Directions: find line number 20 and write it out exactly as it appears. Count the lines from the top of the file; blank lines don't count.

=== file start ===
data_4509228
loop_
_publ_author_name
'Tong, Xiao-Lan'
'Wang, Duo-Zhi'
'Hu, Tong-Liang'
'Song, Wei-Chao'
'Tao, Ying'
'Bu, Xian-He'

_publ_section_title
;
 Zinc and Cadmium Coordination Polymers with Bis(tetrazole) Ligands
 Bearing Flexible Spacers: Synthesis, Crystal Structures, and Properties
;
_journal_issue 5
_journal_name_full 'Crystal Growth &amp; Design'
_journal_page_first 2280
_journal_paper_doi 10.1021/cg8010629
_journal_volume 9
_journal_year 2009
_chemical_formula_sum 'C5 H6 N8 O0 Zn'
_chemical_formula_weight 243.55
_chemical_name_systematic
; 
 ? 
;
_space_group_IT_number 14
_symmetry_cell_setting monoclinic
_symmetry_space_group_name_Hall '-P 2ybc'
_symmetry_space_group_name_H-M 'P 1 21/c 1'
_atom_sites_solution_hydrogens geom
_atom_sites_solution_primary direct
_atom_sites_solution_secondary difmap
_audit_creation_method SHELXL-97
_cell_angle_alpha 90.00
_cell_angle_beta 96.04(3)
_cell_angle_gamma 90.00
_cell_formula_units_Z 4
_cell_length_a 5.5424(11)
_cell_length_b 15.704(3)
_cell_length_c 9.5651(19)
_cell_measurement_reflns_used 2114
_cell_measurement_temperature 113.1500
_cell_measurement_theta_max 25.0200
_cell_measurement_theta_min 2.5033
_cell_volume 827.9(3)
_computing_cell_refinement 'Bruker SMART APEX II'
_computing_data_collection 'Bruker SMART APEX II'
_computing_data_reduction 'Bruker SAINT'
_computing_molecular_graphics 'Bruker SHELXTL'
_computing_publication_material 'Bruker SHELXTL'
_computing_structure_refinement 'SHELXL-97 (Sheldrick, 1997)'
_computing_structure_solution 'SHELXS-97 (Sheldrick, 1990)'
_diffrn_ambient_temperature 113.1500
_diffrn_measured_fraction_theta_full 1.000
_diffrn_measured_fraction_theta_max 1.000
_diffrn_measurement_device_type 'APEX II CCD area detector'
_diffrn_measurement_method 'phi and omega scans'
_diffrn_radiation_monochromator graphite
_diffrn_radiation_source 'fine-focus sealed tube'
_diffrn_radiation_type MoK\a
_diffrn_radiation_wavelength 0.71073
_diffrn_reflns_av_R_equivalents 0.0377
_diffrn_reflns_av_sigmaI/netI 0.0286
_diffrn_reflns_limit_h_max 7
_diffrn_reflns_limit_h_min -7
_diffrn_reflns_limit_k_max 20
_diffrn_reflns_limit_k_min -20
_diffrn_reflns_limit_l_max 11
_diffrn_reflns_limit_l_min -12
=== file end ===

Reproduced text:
_journal_year 2009